"With a moderate to high risk forecast for wheat midge infestation statewide, early planting and field scouting will be critical for controlling wheat midge infestations during the 2011 growing season," Knodel says.

Early planting and selecting an early maturing variety of hard red spring wheat is one of the best preventative strategies to mitigate wheat midge populations and yield loss. The early planting of wheat prior to 200 growing-degree days (using a base of 40 degrees) can reduce midge damage because wheat will flower before peak midge emergence.

Early planting of wheat typically occurs before mid-May in most areas of North Dakota. Wheat is most susceptible from heading to 50 percent of the primary heads with anthers. Planting wheat between 200 and 600 degree days is in the high-risk window because the wheat midge emergence will likely coincide with heading. Producers who must plant during this high-risk window should stagger their planting dates. Late-planted wheat (after 600 degree days) will miss the peak emergence of wheat midge, but has the risk of frost damage and lower yields, or even greater losses due to barley yellow dwarf virus, a virus transmitted by cereal aphids.

Scouting should be conducted at night when temperatures are greater than 59 degrees and winds are calm (less than 6 miles per hour) during the heading to early flowering crop stages. The economic threshold is when the adult midge density reaches one midge per four to five wheat heads for hard red spring wheat or one midge per seven to eight heads for durum. The critical spray timing is from late heading to early flowering. Most insecticides labeled for wheat midge control can be tank-mixed with a fungicide if scab is a potential problem.

Wheat midge also can be monitored using pheromone and yellow sticky traps. For trapping guidelines and more information, consult the NDSU Extension Service publication "IPM of the Wheat Midge in North Dakota (E-1130)" at

To aid in scouting and risk evaluation, a degree-day model has been developed to predict the emergence of adult wheat midge and is available on the North Dakota Agricultural Weather Network at form.html.

"The parasitic wasp, Macroglenes penetrans, also helps reduce wheat midge populations by killing the wheat midge larvae," Knodel says. "The average wasp parasitism rate increased slightly from 13 percent in 2009 to 17 percent in 2010."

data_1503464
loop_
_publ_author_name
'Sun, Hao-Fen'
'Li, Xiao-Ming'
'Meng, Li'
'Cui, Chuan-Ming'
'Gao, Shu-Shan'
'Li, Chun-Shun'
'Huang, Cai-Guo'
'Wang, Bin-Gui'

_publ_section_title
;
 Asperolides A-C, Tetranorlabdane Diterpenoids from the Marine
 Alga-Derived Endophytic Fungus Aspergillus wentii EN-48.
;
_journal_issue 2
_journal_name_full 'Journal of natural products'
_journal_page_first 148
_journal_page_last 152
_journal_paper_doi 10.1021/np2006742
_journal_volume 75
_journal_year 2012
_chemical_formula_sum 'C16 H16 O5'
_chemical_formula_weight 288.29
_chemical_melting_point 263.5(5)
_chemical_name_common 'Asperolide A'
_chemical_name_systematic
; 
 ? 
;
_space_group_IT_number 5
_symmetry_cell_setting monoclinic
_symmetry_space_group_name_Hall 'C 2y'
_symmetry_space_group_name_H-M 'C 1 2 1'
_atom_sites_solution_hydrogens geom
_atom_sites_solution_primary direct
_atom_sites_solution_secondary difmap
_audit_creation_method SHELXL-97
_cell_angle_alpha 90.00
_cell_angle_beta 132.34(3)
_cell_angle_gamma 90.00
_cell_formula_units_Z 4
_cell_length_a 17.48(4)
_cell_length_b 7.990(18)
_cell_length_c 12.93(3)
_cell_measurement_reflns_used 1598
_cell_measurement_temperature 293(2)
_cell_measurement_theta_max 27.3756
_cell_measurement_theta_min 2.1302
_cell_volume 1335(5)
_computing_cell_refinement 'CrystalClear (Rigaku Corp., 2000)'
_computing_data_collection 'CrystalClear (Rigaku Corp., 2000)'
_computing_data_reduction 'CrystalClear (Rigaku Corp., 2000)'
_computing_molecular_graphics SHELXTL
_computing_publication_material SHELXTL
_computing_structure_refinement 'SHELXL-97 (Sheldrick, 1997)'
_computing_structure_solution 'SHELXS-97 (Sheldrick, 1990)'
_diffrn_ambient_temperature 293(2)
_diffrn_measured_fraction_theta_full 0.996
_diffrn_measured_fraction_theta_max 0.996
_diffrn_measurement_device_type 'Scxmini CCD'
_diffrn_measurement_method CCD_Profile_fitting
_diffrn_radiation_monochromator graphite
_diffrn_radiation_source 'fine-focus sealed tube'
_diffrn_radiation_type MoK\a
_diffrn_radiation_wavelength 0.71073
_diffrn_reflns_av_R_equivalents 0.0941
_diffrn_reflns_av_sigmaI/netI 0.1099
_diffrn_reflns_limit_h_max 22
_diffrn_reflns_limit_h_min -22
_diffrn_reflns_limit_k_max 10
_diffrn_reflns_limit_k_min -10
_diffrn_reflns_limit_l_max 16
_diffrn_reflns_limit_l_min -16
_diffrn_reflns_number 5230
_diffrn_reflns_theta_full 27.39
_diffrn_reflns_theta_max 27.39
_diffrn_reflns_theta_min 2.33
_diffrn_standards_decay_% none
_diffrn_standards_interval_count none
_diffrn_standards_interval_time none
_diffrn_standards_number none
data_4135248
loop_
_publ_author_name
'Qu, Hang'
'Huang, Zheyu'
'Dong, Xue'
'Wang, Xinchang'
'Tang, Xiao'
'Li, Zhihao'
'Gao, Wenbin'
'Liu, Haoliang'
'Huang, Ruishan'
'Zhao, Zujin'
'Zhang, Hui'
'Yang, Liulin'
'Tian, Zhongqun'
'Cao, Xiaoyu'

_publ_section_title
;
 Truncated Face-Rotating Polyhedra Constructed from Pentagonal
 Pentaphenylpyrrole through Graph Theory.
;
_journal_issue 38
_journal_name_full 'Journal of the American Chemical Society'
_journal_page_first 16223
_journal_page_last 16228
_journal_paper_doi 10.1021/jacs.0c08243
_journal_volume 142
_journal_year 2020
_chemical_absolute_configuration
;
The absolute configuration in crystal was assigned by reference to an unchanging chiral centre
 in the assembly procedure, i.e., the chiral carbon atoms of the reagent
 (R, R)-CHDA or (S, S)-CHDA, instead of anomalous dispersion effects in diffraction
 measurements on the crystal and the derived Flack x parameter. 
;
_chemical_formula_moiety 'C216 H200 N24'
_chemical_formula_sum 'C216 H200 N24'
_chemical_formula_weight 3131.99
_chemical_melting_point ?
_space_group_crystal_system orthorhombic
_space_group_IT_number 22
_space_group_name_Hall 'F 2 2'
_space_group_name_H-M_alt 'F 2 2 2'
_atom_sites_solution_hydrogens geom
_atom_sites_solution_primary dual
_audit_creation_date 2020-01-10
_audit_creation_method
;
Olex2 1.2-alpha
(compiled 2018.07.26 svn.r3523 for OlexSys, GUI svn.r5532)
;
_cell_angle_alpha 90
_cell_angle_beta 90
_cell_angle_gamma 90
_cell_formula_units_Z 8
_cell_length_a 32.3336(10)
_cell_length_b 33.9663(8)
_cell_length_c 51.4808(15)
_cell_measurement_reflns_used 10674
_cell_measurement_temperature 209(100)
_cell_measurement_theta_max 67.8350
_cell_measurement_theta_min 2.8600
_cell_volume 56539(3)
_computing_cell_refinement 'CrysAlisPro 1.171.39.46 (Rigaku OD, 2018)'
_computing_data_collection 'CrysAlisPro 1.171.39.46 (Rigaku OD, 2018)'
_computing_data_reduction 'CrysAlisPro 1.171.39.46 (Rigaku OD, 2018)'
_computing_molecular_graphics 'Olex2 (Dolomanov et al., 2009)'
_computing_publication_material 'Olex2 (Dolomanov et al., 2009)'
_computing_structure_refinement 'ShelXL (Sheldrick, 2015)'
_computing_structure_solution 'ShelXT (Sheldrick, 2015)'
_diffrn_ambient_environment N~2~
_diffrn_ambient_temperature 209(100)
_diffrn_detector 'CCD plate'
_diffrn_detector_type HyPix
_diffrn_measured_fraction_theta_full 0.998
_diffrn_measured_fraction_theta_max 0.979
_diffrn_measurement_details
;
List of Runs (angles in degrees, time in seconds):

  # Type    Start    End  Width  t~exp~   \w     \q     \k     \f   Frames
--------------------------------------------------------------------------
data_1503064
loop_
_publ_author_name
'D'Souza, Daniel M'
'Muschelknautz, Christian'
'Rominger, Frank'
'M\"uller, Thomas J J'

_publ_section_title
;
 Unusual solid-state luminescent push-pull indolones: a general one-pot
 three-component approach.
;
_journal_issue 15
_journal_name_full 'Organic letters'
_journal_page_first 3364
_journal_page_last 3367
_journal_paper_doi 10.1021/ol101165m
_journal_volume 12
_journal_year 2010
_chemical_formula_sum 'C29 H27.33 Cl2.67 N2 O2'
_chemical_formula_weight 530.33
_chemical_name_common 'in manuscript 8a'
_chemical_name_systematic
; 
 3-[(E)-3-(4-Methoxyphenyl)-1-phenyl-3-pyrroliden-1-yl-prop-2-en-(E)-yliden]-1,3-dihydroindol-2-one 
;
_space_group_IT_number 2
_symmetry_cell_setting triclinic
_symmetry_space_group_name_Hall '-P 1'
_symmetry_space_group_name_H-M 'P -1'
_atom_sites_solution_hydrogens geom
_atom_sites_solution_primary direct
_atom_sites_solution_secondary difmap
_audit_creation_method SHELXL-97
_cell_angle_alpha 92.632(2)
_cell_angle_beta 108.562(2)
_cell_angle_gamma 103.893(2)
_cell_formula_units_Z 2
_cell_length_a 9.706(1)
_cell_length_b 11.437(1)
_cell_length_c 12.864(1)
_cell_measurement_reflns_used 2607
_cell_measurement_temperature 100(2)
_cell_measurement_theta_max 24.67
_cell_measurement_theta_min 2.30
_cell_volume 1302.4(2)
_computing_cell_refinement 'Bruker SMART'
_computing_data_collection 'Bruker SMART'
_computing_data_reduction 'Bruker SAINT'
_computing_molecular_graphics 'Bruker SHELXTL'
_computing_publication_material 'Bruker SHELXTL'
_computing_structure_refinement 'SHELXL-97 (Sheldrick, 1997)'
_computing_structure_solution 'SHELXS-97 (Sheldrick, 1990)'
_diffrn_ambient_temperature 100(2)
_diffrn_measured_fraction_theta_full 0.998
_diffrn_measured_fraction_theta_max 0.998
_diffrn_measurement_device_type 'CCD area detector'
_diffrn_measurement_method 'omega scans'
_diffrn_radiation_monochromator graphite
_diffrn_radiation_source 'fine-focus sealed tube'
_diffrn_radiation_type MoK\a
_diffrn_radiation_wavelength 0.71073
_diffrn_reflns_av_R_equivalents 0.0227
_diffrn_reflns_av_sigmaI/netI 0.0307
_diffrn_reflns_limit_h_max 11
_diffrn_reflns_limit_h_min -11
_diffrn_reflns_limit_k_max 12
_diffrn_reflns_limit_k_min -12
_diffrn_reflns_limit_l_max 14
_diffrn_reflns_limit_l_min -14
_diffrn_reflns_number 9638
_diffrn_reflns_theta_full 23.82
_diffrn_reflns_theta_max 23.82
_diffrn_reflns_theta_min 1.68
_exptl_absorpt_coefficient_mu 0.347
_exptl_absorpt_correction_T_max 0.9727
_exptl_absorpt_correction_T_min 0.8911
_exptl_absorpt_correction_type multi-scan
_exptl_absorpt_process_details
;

"Parasitism plays an important role in keeping wheat midge in check naturally most years, so we need to continue to conserve parasitic wasp populations when possible by spraying insecticides only when necessary," Knodel says. "Avoid any late insecticide applications to minimize negative impacts on the parasitic wasps, which are active at that time."

The soil samples were collected by NDSU Extension Service agents and the wheat midge larval cocoons extracted by the NDSU Department of Entomology.

The wheat midge survey is supported by the North Dakota Wheat Commission.

Emerald Ash Borer training at UMC

The Emerald Ash Borer training is scheduled in Crookston from 6 - 8:30 p.m. on Friday, March 25 and from 8:45 a.m. - 3:30 p.m. on Saturday, March 26 in Kiehle 116. If you are an involved citizen, A believer in volunteerism, Someone who likes to speak to your neighbors, and A lover of trees. Then this is for you!

Be a part of Minnesota’s one-of-a-kind program to prepare communities for the Emerald Ash Borer. You may not be able to stop the borer, but you can help prevent catastrophic losses to your leafy communities.

The University of Minnesota, University of Minnesota Extension, Minnesota Department of Agriculture and the Minnesota Department of Natural Resources has funded a program that helps communities get the best information for identifying and combating the nasty borer as well as replanting the streets and parks with a more diverse palette of trees. However, we can’t do it without you!

We are looking for a few good volunteers that will become EAB-Community Outreach Volunteers. You will be the source of information for your community, the information that will help your town or county make the best decisions about managing the pest, recovering from the damage it causes, and planting a more diverse and healthy community forest for the future.

You will receive training on the use of a standardized Power Point program on emerald ash borer identification, management and recovery. This training is 100% funded by the agency partners…we ask nothing more than your willingness to volunteer and help your community by providing the best, unbiased, research-based information.

The details:
1. Training will consist of 8.5 hours of class activities and exercises.

2. Small classes: 6-12 people.

3. You will be provided with a compact disk of the standardized Power Point program on emerald ash borer identification, management and recovery for your use.